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marine environment

How our clothes are poisoning our oceans and food supply

How our clothes are poisoning our oceans and food supply

5/14/17
 Micro-plastic pollution is devastating our oceans. In an article published in The Guardian Newspaper on the 20th June 2016 it is reported that new studies indicate that the fibres in our clothes could be poisoning our waterways and food chain on a massive scale. Microfibres – tiny threads shed from fabric – have been found in abundance on shorelines where waste water is released. Recent research indicates that the biggest culprit may be the shirt off your back. In an alarming study, researchers at the University of California at Santa Barbara found that, on average, synthetic fleece jackets release 1.7 grams of microfibres each wash. It also found that older jackets shed almost twice as many fibres as new jackets. Download full article below.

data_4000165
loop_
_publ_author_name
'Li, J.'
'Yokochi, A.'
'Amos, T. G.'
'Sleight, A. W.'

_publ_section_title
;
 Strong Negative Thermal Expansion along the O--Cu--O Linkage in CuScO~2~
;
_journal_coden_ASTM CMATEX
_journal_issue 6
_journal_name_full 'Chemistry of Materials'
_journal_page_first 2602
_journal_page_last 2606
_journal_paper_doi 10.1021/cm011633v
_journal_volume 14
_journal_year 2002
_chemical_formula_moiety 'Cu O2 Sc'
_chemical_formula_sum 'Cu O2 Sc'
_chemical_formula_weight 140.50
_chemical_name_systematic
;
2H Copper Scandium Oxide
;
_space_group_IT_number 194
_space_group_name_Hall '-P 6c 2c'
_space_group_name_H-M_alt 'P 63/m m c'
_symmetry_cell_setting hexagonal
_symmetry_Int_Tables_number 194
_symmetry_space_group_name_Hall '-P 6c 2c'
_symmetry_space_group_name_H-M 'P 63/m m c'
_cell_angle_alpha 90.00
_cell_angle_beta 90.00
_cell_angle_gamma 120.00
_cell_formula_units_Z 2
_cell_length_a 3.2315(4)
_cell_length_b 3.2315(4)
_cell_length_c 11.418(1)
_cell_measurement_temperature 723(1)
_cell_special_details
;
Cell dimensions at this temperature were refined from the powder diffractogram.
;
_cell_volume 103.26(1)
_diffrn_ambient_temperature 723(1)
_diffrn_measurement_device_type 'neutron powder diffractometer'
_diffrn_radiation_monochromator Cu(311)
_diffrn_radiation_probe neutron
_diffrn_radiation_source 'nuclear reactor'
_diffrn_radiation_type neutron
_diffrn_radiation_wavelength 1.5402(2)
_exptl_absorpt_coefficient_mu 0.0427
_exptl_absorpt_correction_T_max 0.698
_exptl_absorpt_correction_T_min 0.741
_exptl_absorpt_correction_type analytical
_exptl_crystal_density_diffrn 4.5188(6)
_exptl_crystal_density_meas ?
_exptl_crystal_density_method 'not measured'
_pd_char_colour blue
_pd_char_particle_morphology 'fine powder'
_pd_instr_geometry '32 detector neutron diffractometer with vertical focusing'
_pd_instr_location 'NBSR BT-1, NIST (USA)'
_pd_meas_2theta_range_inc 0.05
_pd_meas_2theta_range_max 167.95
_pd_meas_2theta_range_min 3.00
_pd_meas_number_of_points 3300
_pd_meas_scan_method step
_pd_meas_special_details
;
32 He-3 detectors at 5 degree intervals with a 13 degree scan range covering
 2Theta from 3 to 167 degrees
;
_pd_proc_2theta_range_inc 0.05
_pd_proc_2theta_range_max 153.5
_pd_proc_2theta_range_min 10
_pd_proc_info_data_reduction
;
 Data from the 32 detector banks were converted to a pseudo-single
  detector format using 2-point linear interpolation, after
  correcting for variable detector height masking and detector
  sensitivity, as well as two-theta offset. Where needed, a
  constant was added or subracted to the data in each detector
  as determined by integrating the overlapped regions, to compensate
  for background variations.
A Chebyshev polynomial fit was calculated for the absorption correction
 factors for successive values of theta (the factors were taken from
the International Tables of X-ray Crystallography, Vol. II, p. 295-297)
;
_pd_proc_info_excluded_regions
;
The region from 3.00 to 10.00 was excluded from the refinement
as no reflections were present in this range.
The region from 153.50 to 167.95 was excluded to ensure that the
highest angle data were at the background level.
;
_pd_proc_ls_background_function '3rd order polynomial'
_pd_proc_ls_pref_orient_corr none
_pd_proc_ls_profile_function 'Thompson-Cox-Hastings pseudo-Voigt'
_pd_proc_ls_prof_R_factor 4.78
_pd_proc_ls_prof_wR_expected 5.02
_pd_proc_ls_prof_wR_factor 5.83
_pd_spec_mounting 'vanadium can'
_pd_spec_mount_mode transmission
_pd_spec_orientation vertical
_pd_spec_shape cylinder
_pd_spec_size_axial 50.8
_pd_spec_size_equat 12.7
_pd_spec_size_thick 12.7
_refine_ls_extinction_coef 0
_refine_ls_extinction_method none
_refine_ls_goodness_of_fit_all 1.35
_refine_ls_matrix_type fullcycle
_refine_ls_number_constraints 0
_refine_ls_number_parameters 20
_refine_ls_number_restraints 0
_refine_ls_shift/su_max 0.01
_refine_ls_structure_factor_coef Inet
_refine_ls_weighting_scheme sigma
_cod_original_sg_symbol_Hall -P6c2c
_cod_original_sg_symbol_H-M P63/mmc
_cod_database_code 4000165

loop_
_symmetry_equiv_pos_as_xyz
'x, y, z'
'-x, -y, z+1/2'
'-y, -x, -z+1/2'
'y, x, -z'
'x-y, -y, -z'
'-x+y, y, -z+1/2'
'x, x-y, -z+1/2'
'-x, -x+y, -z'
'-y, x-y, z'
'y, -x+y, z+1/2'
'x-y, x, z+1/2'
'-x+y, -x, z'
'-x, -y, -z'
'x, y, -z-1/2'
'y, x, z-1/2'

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upcoming events

vetplantfees 2017

A festival celebrating the Succulent Plants that grow in the Klein Karoo.

23-25 September 2017

09:00-17:00

Calitzdorp Railway Station

Admission: Free

For more information please contact: Buck Hemenway (buckhem41@gmail.com; 076 298 7337) 

tour de gouritz biosphere mtb

 TOUR DE GOURITZ BIOSPHERE MTB

3 Day Tour from 10-12 November 2017

From Great Brak River, Vanwyksdorp, Oudtshoorn to Herold.

Entries: www.trisport.co.za